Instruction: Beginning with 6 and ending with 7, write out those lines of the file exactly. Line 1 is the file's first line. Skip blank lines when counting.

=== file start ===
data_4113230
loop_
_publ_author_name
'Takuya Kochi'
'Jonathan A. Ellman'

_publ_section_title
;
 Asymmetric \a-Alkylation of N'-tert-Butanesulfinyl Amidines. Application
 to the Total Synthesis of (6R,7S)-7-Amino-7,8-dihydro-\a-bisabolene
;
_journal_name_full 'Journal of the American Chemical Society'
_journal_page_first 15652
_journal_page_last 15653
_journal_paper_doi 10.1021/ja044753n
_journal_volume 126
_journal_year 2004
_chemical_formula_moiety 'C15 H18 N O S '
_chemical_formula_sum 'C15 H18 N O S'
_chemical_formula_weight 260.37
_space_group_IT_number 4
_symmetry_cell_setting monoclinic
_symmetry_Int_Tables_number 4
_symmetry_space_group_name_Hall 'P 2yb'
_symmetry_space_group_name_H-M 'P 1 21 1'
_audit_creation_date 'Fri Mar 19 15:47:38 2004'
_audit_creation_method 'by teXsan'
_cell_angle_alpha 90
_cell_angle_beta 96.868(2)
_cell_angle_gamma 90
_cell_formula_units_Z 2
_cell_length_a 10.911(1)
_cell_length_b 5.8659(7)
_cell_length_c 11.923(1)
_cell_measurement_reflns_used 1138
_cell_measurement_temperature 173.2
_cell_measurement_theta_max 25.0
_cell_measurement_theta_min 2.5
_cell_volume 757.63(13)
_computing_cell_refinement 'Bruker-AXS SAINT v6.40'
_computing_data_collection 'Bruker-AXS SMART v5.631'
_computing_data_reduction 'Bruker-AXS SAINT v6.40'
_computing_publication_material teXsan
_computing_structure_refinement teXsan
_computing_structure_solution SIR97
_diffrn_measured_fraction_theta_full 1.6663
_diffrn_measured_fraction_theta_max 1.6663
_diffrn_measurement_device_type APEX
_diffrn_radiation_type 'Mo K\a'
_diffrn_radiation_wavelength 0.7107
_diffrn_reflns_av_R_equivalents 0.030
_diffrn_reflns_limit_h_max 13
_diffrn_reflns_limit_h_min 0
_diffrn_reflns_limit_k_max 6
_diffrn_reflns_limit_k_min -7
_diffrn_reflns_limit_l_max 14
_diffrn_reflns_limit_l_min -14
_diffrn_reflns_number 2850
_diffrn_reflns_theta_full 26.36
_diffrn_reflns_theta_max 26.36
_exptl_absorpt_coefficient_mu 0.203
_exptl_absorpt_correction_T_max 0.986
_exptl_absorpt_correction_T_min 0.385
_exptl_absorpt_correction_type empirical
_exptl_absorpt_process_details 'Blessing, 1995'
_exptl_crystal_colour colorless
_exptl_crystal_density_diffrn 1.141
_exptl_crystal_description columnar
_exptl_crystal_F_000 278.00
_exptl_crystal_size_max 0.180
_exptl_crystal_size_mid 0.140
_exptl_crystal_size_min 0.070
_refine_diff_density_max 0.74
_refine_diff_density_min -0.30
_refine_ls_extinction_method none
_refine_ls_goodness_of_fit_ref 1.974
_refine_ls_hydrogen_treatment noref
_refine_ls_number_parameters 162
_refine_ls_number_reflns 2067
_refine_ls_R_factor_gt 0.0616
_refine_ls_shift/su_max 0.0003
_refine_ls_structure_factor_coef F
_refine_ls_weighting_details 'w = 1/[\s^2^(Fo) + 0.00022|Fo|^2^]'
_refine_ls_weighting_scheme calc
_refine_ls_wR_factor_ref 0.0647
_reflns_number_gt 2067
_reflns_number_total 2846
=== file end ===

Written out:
_publ_section_title
;